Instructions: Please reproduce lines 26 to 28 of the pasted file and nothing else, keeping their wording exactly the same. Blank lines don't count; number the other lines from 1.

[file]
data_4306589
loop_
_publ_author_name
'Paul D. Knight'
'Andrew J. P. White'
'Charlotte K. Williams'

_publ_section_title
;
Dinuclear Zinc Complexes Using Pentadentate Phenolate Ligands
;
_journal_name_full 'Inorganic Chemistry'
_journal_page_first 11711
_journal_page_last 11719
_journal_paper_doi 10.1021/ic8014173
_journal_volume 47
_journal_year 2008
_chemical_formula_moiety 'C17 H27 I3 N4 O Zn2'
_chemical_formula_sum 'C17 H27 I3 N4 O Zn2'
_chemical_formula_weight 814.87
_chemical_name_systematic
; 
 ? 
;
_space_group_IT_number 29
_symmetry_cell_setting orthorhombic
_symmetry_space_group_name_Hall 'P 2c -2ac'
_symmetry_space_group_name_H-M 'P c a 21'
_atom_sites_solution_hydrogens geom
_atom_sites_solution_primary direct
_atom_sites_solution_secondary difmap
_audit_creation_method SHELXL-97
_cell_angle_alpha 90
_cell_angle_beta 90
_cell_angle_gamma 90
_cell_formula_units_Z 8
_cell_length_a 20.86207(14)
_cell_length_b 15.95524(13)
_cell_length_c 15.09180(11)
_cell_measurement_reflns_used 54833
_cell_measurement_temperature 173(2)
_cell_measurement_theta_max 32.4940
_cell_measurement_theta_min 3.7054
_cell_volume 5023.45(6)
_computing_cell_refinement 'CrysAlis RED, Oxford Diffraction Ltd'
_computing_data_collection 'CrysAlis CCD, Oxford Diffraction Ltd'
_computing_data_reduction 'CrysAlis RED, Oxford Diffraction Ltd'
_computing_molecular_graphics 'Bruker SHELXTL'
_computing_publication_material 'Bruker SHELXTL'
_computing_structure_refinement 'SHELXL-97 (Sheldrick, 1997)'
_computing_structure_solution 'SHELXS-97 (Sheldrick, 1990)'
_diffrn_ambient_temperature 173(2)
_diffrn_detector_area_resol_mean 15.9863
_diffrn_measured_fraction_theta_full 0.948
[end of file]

_symmetry_space_group_name_Hall 'P 2c -2ac'
_symmetry_space_group_name_H-M 'P c a 21'
_atom_sites_solution_hydrogens geom